week 2 \ a different mathematical sort of art \ ben marafino

Let me begin by discussing a phenomenon that may seem wholly mysterious, even after explanation – but at the same time “artistic,” if only for its mystery and aesthetic appeal. Suppose we heat the bottom of a layer of water, for example, which is much wider than it is tall, and allow the water to lose this heat through the top layer via radiation (the two layers are perfectly flat panes of glass, say). Then, the temperature of the bottom layer is gradually increased until something quite curious happens – the water sorts itself into very neatly ordered ‘convective cells,’ or Bénard cells, as they have come to specifically be called. Within these cells, a small quantity of warm fluid rises until it encounters the cooler top layer, upon which some heat is lost; the cooled fluid then descends, is heated up again, and retraces its previous journey. It is much easier to observe this effect if small (e.g. aluminium or other metal) particles are also mixed with the water, as in the picture below. You may have even observed this sort of effect yourself taking place, for example, in a bowl of hot soup or coffee that has just been mixed with milk.

What, exactly, is so (perhaps aesthetically) interesting about this phenomenon? Consider that convection typically takes place on roughly the same size scales as the liquids being heated – for instance, if you heat a pot of water, you will most likely observe one large and disorganized convective cell, if at all. More likelier still is some sort of random, turbulent pattern of convection, but the uniformity of heating does plays a big role. However, if you were to considerably flatten that pot and then gradually (and uniformly!) heat it up from room temperature, this random convection will, as explained previously, mysteriously organise itself into a series of smaller cells with themselves even more curious properties. For one, no two adjacent cells (in a straight line) have the same direction of circulation when viewed from the side – one will rotate clockwise, the next counter-clockwise, the one after that clockwise, and so on. There is an intriguing mathematical explanation for this effect (as well as for the formation of the organised cells themselves), which unfortunately falls far beyond the scope of this blog post – let’s just say it has to do with something called ‘spontaneous symmetry breaking,’ - this year’s Nobel prize for physics was awarded for its discovery.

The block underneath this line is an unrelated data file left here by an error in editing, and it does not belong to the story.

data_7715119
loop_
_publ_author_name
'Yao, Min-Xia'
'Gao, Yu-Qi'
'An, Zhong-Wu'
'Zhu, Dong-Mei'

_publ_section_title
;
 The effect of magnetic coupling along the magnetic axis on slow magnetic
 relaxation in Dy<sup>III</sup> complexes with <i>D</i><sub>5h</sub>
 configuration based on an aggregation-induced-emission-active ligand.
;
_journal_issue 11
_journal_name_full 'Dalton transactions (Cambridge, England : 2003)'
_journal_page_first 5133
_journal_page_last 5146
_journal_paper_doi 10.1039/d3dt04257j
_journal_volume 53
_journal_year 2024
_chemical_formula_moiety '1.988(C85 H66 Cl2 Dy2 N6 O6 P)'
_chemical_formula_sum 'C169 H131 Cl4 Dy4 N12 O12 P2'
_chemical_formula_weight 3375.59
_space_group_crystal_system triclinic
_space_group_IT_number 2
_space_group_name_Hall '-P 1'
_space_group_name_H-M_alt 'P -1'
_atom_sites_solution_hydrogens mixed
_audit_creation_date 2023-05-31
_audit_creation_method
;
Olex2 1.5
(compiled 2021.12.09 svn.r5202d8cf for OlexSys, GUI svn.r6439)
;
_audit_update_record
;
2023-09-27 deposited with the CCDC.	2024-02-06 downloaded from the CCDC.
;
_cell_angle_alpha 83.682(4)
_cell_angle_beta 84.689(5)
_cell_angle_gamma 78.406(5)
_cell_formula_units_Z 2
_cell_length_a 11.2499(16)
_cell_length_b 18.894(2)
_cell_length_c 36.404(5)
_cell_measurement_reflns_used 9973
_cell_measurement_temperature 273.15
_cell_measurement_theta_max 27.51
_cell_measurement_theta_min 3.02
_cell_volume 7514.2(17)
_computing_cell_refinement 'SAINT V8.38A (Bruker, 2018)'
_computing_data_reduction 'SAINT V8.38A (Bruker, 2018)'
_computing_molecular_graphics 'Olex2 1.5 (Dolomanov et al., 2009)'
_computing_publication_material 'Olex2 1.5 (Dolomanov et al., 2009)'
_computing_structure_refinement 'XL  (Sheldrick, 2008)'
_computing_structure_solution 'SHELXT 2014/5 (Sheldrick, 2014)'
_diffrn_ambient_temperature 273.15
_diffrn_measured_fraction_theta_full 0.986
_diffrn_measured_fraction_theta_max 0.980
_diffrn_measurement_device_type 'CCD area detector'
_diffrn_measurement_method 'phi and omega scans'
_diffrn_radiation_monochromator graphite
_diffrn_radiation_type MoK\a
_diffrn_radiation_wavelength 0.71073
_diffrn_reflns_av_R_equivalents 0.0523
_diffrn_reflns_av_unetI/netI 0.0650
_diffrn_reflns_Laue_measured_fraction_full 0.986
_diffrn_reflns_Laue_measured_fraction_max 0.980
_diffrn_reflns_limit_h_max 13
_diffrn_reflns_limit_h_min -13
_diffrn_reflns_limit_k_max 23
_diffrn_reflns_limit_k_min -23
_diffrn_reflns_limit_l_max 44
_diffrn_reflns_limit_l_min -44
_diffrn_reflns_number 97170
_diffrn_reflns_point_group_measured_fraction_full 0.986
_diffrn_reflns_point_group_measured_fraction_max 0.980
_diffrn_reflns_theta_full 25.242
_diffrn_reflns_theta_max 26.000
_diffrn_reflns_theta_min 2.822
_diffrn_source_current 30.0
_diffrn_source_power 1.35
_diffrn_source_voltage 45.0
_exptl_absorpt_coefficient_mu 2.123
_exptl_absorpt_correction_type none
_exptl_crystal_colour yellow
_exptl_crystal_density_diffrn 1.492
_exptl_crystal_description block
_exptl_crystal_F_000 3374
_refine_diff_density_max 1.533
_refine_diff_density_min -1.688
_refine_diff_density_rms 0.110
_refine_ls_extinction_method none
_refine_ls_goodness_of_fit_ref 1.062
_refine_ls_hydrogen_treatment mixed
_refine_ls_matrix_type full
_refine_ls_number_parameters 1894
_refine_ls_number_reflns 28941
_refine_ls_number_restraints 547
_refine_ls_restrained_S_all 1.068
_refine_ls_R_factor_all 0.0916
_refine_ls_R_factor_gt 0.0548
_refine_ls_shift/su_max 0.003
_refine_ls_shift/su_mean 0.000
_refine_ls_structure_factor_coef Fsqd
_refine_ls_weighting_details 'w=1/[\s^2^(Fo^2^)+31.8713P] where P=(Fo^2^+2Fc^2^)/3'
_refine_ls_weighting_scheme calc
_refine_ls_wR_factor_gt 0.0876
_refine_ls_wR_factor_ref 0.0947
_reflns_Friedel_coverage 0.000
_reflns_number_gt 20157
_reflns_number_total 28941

But what truly lies behind more complex processes – say, (the atmosphere [which really ought to be included]), life, the universe, and everything, and what has this got to do with art? ‘Minimization of entropy’ or another similarly emotionless term does not exactly evoke the same romance that the process of generation of art might in us - the human creation of art is arguably just as spontaneous as these simple physical processes may be, yet art has remained, and will remain, generally resistant to the instruments of reductionism. It is for this reason – and perhaps this reason alone - that we approach art, as we do with the world that surrounds us, with some measure of awe. However, our insights into such human pursuits, along with our quantitative treatment of complex physical systems (of which the behaviour of fluids is one), fail to provide complete descriptions of the underlying processes. We can say exactly (without resorting to silly pop-evolutionary psychology claptrap) as much about why the Mona Lisa was created as we can say about, for example, what the weather will be like two weeks from now: nothing definitive. Both cases manage to evade not only explanation, but our entire system – as it stands now - of coming up with them!

One Response to “week 2 \ a different mathematical sort of art \ ben marafino”

  1. connor petty says:

    reminds me of fun with cornstarch: http://www.youtube.com/watch?v=vCHPo3EA7oE

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